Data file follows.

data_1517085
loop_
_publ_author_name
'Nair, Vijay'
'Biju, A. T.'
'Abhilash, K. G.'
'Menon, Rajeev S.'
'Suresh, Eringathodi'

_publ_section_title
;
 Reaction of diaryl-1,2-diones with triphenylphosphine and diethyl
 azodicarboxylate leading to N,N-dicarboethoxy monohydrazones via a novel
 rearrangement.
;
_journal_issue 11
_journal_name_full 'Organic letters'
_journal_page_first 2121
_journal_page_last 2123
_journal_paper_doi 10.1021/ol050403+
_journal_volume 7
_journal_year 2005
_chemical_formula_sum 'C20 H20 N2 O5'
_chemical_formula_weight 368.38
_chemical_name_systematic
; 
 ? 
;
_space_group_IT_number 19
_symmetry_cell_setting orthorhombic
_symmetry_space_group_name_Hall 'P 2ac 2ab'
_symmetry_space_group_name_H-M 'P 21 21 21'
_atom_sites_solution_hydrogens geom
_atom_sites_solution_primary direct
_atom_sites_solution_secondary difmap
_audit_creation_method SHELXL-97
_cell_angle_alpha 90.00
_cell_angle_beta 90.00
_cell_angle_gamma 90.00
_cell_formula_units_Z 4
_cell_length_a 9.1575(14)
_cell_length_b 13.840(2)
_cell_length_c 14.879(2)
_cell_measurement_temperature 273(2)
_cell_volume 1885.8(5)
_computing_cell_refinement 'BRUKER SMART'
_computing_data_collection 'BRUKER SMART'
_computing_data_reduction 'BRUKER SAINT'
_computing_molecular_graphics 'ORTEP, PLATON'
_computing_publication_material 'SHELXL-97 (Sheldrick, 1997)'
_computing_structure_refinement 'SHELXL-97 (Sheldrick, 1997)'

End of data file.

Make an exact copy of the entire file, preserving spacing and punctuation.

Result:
data_1517085
loop_
_publ_author_name
'Nair, Vijay'
'Biju, A. T.'
'Abhilash, K. G.'
'Menon, Rajeev S.'
'Suresh, Eringathodi'

_publ_section_title
;
 Reaction of diaryl-1,2-diones with triphenylphosphine and diethyl
 azodicarboxylate leading to N,N-dicarboethoxy monohydrazones via a novel
 rearrangement.
;
_journal_issue 11
_journal_name_full 'Organic letters'
_journal_page_first 2121
_journal_page_last 2123
_journal_paper_doi 10.1021/ol050403+
_journal_volume 7
_journal_year 2005
_chemical_formula_sum 'C20 H20 N2 O5'
_chemical_formula_weight 368.38
_chemical_name_systematic
; 
 ? 
;
_space_group_IT_number 19
_symmetry_cell_setting orthorhombic
_symmetry_space_group_name_Hall 'P 2ac 2ab'
_symmetry_space_group_name_H-M 'P 21 21 21'
_atom_sites_solution_hydrogens geom
_atom_sites_solution_primary direct
_atom_sites_solution_secondary difmap
_audit_creation_method SHELXL-97
_cell_angle_alpha 90.00
_cell_angle_beta 90.00
_cell_angle_gamma 90.00
_cell_formula_units_Z 4
_cell_length_a 9.1575(14)
_cell_length_b 13.840(2)
_cell_length_c 14.879(2)
_cell_measurement_temperature 273(2)
_cell_volume 1885.8(5)
_computing_cell_refinement 'BRUKER SMART'
_computing_data_collection 'BRUKER SMART'
_computing_data_reduction 'BRUKER SAINT'
_computing_molecular_graphics 'ORTEP, PLATON'
_computing_publication_material 'SHELXL-97 (Sheldrick, 1997)'
_computing_structure_refinement 'SHELXL-97 (Sheldrick, 1997)'